What’s Right with Macroeconomics?

What’s Right with Macroeconomics?

The Cournot Centre series

Edited by Robert M. Solow and Jean-Philippe Touffut

Global crises are very rare events. After the Great Depression and the Great Stagflation, new macroeconomic paradigms associated with a new policy regime emerged. This book addresses how some macroeconomic ideas have failed, and examines which theories researchers should preserve and develop. It questions how the field of economics – still reeling from the global financial crisis initiated in the summer of 2007 – will respond.

Chapter 3: The ‘hoc’ of international macroeconomics after the crisis

Giancarlo Corsetti

Subjects: economics and finance, methodology of economics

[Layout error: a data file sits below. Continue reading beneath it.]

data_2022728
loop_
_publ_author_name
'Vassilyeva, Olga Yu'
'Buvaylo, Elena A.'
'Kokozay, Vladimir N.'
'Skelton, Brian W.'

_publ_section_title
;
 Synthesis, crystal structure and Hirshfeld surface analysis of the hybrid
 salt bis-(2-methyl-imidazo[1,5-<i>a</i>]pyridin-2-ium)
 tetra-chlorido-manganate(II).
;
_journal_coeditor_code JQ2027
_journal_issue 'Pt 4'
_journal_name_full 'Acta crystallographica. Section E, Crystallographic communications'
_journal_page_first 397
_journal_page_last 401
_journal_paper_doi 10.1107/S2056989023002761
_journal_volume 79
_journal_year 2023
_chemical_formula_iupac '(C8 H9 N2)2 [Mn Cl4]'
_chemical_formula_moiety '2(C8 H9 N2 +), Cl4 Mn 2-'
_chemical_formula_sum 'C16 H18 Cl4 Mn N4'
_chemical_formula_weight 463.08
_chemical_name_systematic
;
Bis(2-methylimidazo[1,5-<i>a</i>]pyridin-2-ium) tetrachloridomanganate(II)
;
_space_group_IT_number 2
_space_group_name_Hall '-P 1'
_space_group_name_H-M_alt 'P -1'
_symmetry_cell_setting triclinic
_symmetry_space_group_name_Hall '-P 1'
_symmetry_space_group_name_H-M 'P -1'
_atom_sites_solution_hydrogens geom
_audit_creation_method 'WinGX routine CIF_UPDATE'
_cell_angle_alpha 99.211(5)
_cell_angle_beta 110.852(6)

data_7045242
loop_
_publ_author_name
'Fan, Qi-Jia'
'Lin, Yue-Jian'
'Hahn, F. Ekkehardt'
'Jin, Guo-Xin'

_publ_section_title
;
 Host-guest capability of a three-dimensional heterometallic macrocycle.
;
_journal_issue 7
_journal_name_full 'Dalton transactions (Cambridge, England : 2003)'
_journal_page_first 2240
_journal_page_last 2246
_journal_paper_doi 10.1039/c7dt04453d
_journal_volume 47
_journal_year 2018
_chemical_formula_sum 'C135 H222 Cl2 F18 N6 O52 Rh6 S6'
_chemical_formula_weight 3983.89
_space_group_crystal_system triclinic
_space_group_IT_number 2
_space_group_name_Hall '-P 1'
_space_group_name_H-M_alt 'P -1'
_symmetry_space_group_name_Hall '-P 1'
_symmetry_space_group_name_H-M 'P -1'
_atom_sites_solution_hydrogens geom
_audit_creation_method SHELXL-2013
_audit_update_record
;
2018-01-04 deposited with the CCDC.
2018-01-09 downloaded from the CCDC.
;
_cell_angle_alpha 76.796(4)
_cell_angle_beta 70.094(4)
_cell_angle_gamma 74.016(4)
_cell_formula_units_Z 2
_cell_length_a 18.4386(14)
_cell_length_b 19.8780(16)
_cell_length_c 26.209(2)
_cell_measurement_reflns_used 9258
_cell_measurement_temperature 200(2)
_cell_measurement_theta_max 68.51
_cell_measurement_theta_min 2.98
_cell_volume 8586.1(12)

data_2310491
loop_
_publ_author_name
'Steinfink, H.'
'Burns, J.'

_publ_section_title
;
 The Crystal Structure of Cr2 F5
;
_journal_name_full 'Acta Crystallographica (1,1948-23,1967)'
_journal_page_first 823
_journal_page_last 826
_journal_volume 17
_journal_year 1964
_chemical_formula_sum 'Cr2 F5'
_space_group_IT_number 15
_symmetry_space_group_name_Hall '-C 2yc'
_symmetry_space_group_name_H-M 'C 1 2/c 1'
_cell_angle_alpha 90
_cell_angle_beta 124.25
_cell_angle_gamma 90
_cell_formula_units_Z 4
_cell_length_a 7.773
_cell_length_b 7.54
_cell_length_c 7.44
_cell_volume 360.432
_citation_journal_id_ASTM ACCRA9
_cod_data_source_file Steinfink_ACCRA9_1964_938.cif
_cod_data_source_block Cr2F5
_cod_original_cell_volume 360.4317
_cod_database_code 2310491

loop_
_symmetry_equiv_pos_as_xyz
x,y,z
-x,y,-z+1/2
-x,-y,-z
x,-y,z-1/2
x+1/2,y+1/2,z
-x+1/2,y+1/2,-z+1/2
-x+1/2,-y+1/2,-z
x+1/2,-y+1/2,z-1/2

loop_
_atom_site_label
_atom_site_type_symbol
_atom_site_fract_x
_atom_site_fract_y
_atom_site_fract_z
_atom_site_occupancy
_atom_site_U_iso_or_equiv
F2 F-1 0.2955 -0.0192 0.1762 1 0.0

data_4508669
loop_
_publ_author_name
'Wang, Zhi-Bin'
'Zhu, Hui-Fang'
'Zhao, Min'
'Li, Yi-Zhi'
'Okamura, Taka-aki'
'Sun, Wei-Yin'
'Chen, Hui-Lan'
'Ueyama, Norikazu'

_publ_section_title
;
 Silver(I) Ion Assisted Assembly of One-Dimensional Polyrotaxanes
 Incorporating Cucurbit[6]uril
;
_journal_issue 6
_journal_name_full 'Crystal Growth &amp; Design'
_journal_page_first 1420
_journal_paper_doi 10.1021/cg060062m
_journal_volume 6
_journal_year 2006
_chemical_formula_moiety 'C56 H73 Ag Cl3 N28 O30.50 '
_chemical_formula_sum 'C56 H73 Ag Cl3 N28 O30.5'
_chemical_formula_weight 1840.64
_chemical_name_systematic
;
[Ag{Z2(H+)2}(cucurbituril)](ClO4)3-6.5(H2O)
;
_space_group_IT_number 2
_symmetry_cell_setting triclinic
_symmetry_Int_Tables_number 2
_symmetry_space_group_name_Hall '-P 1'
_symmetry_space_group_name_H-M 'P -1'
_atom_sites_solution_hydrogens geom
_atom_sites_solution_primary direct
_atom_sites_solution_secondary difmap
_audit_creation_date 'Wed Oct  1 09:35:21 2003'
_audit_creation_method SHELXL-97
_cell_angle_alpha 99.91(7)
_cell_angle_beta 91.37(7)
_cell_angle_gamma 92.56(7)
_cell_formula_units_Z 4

Robert Solow once said that we economists should be concerned not about our models being ‘ad hoc’, but about the ‘hoc’ our models are ‘ad’. By no means should this observation be interpreted as an expression of sympathy for conceptual and analytical short-cuts to difficult theoretical problems, obviously misrepresenting the view of a Nobel laureate in economics. Rather, it is an incisive, healthy reminder that, despite our efforts to develop models with good theoretical foundations, the end product will always include some elements or areas that simply mirror our ignorance. By focusing on the appropriate ‘hoc’, however, theory and models may help us to approximate the root of the problem at hand – from a policy perspective, the root of the market failures that may motivate government interventions and define the relevant trade-offs for policy design. There are of course times in which some ‘hoc’ forcefully makes its way into our discipline – the global crisis and recession that began in the summer of 2007 being a case in point. In many respects, ‘this time is not different’.

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